The last victim of their cruelty was a mustang colt owned by Mrs. Olds. This colt had been captured by some of the hunters among a bunch of wild mustangs, and given as a present to Mrs. Olds who had petted the graceful, affectionate little creature until it followed her from place to place like a dog. Some rather romantic stories have been written about this mustang colt and the part it played in the fight at Adobe Walls. The truth, however, unadorned, is the colt remained near the buildings throughout the fight, and when I saw it a feathered arrow was sticking in its back. I never knew whether the colt died of this wound or was afterwards shot to put the poor little thing out of its misery.

When we found that we could move around outside the buildings without danger of immediate attack, we blanketed the bodies of Tyler and the Shadlers and dug a single grave near the north side of the corral. There they lie to this day, without a stone to mark the spot. Many a spring and many a summer have come and gone, and many a winter has sent its blinding snows across the Panhandle since that far-off day. The Indians and the buffaloes have vanished from the scene, and the plow is running over the land where they ranged. After all, the boys are sleeping as quietly and as restfully as if they had been buried in the village churchyard back at their old homes.

Despite the utmost efforts of our savage foes to carry away their dead and wounded, thirteen dead Indians were left on the ground near the buildings, so closely under the muzzles of our guns that it would have been suicide for their comrades to have attempted their recovery. By the time we had buried our three comrades, darkness had come, and we abandoned further outside work and returned to the protection of the buildings, completely exhausted by the strain and excitement of the day's fighting.

What we had experienced ate into a man's nerves. I doubt if any of us slept soundly that June night. Somewhere out there in the darkness our enemies were watching to see that nobody escaped from the beleaguered adobe buildings. Inasmuch as Indians rarely, if ever, attack at night, preferring the shadows of early morning when sleep is soundest, and when there is less chance of their being ambushed, we felt reasonably certain of not being attacked before daybreak. As for myself I dreamed all night, the bloody scenes of the day passing in endless procession through my mind--I could see the Indians charging across the valley, hear the roar of the guns and the blood-curdling war-whoops, until everything was a bewildering swirl of fantastic colors and movements.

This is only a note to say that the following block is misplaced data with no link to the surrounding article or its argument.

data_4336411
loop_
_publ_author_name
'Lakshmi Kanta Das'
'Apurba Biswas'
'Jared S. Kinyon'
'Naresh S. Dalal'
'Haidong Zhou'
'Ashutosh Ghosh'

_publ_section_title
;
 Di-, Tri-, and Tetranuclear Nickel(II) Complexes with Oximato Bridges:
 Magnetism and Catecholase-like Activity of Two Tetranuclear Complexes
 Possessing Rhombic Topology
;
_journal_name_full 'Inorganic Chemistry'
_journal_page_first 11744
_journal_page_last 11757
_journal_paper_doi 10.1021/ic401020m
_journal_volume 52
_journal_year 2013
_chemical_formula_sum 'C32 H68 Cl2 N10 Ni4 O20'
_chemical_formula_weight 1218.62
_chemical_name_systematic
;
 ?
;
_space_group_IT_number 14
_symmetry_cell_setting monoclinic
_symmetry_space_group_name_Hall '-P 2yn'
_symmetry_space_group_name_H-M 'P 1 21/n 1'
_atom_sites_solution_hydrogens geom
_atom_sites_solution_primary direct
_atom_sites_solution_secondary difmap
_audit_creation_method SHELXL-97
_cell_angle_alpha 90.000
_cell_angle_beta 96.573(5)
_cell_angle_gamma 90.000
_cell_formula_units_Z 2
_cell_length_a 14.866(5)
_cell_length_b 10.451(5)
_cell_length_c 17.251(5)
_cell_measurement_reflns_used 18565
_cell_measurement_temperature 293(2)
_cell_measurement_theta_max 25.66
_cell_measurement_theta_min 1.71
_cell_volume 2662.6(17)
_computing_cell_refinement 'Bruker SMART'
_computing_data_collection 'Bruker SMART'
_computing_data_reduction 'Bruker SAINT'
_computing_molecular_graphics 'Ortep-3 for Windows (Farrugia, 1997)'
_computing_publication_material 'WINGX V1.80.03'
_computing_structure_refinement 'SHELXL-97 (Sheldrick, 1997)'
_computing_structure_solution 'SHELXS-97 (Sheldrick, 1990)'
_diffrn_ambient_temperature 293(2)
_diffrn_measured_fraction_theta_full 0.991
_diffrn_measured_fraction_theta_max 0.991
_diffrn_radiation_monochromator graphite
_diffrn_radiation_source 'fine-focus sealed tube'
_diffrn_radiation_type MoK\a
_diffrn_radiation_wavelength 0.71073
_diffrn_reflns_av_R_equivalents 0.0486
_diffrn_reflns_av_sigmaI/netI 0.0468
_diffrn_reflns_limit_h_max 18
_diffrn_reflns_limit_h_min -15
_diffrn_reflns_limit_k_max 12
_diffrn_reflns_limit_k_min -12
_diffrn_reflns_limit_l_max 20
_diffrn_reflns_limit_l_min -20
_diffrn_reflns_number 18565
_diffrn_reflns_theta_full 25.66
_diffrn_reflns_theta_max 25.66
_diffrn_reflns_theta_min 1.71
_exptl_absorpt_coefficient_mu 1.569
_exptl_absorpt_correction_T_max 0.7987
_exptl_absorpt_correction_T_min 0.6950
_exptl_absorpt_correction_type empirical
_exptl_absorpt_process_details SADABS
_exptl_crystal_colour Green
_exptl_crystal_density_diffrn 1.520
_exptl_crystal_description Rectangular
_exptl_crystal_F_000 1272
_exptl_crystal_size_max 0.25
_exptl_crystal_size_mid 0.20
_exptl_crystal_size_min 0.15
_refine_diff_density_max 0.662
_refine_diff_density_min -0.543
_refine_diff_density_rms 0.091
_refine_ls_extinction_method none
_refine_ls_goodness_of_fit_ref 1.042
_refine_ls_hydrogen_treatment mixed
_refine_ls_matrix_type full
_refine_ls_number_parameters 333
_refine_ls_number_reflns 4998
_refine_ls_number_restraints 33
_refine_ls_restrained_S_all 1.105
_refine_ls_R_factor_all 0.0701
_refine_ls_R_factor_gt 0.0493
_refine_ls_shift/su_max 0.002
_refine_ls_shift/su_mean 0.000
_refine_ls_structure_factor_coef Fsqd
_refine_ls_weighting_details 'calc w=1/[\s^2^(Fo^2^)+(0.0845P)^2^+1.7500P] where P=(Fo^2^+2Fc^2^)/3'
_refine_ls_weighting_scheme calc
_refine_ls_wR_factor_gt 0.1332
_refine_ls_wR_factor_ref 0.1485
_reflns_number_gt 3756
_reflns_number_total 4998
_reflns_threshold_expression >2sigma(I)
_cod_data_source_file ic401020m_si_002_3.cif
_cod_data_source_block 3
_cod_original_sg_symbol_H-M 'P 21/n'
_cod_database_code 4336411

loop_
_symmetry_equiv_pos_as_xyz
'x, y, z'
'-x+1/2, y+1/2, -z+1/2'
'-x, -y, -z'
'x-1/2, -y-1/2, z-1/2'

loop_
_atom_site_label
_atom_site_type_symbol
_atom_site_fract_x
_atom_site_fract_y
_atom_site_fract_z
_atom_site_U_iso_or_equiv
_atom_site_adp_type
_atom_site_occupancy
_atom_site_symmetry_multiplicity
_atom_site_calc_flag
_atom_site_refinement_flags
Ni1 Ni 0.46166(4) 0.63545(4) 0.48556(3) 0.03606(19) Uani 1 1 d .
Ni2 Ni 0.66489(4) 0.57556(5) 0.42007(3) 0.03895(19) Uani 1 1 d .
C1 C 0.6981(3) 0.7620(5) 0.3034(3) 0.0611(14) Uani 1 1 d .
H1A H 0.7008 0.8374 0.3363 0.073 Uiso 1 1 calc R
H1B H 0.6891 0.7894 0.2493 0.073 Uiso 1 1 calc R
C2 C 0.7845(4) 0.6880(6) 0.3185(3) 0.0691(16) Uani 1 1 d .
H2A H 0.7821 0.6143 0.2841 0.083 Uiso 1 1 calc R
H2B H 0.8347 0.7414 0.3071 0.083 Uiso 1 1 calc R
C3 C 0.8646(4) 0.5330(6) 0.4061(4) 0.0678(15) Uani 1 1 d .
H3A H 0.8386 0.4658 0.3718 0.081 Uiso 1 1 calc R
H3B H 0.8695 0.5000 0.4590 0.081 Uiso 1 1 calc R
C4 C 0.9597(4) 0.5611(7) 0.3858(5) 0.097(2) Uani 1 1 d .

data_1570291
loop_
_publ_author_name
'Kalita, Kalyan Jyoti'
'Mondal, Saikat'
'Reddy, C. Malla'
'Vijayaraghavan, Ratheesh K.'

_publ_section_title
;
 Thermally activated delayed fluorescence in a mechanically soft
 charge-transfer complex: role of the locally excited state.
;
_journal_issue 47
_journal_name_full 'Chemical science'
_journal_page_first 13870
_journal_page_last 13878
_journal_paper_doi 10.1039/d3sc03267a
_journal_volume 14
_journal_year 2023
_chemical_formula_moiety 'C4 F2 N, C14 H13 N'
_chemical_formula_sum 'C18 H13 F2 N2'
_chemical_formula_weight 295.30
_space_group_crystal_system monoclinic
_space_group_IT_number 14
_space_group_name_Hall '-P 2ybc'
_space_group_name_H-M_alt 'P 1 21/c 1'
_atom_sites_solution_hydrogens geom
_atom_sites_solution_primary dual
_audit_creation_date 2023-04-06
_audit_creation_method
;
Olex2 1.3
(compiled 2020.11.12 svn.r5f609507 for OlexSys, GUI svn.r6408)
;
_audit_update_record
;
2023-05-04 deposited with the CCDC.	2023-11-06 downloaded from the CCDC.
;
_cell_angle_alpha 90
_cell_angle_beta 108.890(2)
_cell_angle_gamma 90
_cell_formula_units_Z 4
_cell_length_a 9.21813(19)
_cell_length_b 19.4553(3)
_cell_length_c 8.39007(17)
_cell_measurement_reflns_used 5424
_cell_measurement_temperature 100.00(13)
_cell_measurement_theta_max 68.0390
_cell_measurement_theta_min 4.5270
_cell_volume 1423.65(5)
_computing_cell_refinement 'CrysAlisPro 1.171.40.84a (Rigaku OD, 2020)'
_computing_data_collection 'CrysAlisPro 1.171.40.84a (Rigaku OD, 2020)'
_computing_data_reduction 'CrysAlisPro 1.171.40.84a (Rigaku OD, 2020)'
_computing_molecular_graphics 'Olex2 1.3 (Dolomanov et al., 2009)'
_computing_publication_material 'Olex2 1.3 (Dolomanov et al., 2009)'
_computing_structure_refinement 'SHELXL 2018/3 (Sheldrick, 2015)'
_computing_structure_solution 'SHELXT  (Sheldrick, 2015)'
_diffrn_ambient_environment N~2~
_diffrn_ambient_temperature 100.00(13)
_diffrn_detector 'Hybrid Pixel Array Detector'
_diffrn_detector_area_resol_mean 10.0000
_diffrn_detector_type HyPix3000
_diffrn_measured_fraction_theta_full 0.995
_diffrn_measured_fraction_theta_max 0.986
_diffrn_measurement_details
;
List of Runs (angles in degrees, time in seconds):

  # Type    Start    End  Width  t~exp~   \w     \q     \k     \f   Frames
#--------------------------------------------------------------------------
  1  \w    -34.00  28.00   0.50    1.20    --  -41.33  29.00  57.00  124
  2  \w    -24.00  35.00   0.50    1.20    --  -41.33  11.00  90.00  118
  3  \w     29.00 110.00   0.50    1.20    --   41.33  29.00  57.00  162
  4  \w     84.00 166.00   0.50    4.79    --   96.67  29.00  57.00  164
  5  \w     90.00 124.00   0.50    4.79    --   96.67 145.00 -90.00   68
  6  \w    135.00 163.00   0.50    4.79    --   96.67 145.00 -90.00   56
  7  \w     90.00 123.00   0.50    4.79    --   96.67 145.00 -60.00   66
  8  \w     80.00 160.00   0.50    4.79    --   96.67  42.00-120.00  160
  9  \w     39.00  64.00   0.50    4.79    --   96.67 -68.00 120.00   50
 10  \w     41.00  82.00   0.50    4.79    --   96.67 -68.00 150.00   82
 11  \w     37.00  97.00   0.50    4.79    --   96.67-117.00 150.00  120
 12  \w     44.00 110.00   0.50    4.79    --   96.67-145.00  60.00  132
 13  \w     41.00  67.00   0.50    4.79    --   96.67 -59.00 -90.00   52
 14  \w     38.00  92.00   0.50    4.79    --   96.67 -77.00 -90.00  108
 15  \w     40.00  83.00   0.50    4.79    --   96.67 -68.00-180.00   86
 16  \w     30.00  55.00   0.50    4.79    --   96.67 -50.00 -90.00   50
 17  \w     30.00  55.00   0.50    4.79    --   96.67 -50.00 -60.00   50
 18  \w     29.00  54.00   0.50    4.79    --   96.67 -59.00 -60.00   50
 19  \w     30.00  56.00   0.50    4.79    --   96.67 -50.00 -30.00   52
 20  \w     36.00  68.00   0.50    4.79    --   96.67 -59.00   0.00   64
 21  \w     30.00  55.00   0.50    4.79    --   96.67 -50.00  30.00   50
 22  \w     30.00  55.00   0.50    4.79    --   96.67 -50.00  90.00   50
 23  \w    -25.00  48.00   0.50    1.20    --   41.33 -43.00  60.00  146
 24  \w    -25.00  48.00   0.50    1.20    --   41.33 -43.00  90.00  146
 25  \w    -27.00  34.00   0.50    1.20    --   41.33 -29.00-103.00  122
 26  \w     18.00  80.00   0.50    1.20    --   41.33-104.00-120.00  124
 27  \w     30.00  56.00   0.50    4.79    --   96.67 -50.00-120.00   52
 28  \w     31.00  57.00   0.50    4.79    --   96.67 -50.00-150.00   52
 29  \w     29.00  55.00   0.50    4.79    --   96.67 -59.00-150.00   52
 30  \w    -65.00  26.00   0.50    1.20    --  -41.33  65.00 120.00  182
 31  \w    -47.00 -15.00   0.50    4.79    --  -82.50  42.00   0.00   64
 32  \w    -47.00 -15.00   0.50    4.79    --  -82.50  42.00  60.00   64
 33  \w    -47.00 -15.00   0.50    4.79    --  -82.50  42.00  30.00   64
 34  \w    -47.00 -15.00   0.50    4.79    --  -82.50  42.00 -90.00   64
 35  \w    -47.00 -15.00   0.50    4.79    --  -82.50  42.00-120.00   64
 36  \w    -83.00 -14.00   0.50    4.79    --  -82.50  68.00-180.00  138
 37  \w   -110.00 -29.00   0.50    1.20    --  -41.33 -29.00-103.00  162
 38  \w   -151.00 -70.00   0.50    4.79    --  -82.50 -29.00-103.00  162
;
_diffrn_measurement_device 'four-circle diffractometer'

All my comrades at Adobe Walls that day showed much courage. It is with pride that I can recall its many incidents without the feeling that there was the slightest inclination on the part of any man to show the "white feather." To be nervous or fearful of death is no sign of weakness--sticking at one's post and doing the thing that is to be done is what counts.

"Bat" Masterson should be remembered for the valor that marked his conduct. He was a good shot, and not afraid. He has worked his way up in the world, and has long been a successful writer for a New York newspaper. He was sheriff of Ford county, Kansas, at Dodge City, in 1876-77. It has always seemed strange to me that finally he should prefer life in a big city, after having lived in the west. I have been told that he has said that he had no wish again to live over those old days, that they no longer appealed to him, but I never believed it. Such a thing is contrary to human nature.

All that long night after the first day's fighting not a sound was heard nor did an Indian come near. Next morning the pet crow was the only living object to be seen in the valley, where he was holding high carnival on the dead horses, flying from one carcass to another.

By this time such an awful stench was rising from the dead Indians and dead horses that we were forced to get rid of them. As we had no teams with which to drag them away, we rigged up several buffalo hides and tied ropes to them, then rolled the bodies onto the hides and pulled them far enough away to prevent the evil smell from reaching the buildings. In this way three or four men could move a horse.

At one place, between Rath's and Hanrahan's, twelve horses lay piled together. We dug a pit close at hand and rolled them in. The other horses and the Indians were dragged off on the prairie and left to the coyotes and buzzards.

On the second day we saw only one bunch of Indians. They were on a bluff across the valley east of us. Some of our men opened up on them at long range; the Indians returned the fire and disappeared. It was plain to them that there was still a lot of fight left in us.

Our situation looked rather gloomy. With every horse dead or captured, we felt pretty sore all round. The Indians were somewhere close at hand, watching our every movement. We were depressed with the melancholy feeling that probably all the hunters out in the camps had been killed. Late that afternoon our spirits leaped up when we saw a team coming up the valley from the direction of the Canadian. This outfit belonged to George Bellfield, a German who had been a soldier in the Civil War.